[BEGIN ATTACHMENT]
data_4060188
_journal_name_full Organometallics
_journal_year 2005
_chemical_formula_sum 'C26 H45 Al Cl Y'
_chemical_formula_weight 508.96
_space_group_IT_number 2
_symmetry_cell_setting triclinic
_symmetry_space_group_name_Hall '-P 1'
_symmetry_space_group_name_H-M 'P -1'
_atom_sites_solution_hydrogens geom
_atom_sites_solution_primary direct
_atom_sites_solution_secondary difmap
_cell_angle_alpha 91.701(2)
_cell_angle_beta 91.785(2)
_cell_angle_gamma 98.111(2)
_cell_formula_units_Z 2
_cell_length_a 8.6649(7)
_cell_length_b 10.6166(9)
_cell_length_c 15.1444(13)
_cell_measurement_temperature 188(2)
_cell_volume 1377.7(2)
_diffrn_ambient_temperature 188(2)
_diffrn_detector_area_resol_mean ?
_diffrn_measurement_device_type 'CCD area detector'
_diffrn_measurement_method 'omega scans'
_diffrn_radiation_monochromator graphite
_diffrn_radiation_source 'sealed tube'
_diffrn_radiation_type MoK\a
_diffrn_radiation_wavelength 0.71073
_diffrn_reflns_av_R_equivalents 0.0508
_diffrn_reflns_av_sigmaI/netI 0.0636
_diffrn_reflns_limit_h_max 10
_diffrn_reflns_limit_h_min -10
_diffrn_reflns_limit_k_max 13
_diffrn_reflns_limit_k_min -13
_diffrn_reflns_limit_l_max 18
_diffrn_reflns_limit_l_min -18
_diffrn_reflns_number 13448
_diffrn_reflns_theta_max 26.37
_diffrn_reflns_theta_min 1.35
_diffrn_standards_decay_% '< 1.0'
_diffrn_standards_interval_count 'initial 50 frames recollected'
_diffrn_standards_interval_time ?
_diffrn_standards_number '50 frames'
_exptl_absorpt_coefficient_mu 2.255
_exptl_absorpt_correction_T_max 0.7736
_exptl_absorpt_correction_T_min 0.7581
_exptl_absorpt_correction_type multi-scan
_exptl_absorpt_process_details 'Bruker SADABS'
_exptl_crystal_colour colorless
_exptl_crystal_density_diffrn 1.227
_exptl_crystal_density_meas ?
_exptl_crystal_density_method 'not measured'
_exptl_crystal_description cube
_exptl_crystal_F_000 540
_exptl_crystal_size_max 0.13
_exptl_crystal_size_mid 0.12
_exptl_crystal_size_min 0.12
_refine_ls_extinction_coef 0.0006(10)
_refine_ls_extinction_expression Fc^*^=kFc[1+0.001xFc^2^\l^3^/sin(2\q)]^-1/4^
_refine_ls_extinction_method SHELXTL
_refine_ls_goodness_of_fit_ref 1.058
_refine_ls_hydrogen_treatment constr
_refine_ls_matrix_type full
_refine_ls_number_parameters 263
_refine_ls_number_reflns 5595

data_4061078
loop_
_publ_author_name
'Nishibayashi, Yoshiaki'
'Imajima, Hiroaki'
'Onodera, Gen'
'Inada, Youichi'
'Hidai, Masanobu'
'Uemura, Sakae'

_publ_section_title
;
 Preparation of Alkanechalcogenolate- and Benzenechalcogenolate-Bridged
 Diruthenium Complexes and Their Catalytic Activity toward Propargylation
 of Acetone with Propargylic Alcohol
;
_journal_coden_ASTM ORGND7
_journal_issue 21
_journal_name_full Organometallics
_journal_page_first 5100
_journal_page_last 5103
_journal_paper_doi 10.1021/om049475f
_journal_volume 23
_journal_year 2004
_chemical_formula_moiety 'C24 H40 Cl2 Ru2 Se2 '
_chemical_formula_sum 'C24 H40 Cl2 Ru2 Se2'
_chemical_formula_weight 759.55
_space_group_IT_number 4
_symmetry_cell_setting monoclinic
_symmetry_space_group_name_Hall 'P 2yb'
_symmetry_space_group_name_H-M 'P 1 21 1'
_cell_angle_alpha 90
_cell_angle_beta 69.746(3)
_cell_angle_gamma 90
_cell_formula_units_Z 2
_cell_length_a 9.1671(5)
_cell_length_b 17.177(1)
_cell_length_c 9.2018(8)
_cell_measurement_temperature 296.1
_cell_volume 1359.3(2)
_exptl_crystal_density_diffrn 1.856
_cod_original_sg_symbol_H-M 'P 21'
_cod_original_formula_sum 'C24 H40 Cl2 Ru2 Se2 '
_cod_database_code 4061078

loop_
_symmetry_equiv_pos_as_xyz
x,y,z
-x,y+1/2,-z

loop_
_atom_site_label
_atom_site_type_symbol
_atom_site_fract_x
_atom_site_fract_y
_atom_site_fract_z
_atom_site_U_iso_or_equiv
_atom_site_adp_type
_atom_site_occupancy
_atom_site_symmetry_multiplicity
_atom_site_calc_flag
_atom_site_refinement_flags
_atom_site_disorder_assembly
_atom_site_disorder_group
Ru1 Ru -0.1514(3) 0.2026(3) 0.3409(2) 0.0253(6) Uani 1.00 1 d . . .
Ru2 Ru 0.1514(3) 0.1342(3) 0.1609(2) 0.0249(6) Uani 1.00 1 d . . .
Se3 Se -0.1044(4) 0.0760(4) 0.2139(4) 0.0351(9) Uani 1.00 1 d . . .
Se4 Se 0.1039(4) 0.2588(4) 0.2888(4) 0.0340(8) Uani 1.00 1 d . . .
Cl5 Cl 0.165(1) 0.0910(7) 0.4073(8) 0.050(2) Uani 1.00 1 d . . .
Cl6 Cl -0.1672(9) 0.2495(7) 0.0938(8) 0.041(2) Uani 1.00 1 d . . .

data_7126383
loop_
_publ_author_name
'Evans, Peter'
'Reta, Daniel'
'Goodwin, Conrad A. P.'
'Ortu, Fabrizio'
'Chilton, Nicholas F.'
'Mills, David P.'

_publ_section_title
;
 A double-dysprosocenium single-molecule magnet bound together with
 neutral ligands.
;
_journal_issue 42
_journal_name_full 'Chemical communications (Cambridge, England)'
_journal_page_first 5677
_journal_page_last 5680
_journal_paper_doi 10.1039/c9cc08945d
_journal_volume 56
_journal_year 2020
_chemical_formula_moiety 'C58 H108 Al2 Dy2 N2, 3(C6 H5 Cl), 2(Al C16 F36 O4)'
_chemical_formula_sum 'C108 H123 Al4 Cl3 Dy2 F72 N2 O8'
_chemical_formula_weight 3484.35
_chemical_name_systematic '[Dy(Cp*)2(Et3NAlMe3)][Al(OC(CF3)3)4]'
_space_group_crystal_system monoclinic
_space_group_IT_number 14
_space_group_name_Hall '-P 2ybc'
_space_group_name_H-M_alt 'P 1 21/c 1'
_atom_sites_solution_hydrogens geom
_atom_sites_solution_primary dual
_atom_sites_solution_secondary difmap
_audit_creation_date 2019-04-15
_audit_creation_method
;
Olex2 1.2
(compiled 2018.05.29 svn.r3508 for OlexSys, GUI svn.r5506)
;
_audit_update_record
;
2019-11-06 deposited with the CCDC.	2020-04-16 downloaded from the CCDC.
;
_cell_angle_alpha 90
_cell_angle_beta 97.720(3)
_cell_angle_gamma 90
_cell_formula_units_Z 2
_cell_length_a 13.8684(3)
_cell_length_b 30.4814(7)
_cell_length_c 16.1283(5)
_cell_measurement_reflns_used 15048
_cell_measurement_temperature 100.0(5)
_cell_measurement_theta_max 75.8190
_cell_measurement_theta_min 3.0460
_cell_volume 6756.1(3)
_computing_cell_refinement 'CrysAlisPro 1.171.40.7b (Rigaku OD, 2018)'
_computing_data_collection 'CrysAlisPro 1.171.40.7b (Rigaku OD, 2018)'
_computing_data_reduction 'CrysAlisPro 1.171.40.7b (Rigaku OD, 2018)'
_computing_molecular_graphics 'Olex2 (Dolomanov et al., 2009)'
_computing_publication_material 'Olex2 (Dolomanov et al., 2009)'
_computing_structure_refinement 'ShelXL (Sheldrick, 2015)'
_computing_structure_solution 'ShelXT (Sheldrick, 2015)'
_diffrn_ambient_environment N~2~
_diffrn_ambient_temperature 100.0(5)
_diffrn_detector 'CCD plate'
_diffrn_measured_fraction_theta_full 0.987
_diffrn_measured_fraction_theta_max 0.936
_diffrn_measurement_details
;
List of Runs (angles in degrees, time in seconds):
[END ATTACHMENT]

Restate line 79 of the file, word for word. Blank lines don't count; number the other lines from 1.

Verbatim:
 Diruthenium Complexes and Their Catalytic Activity toward Propargylation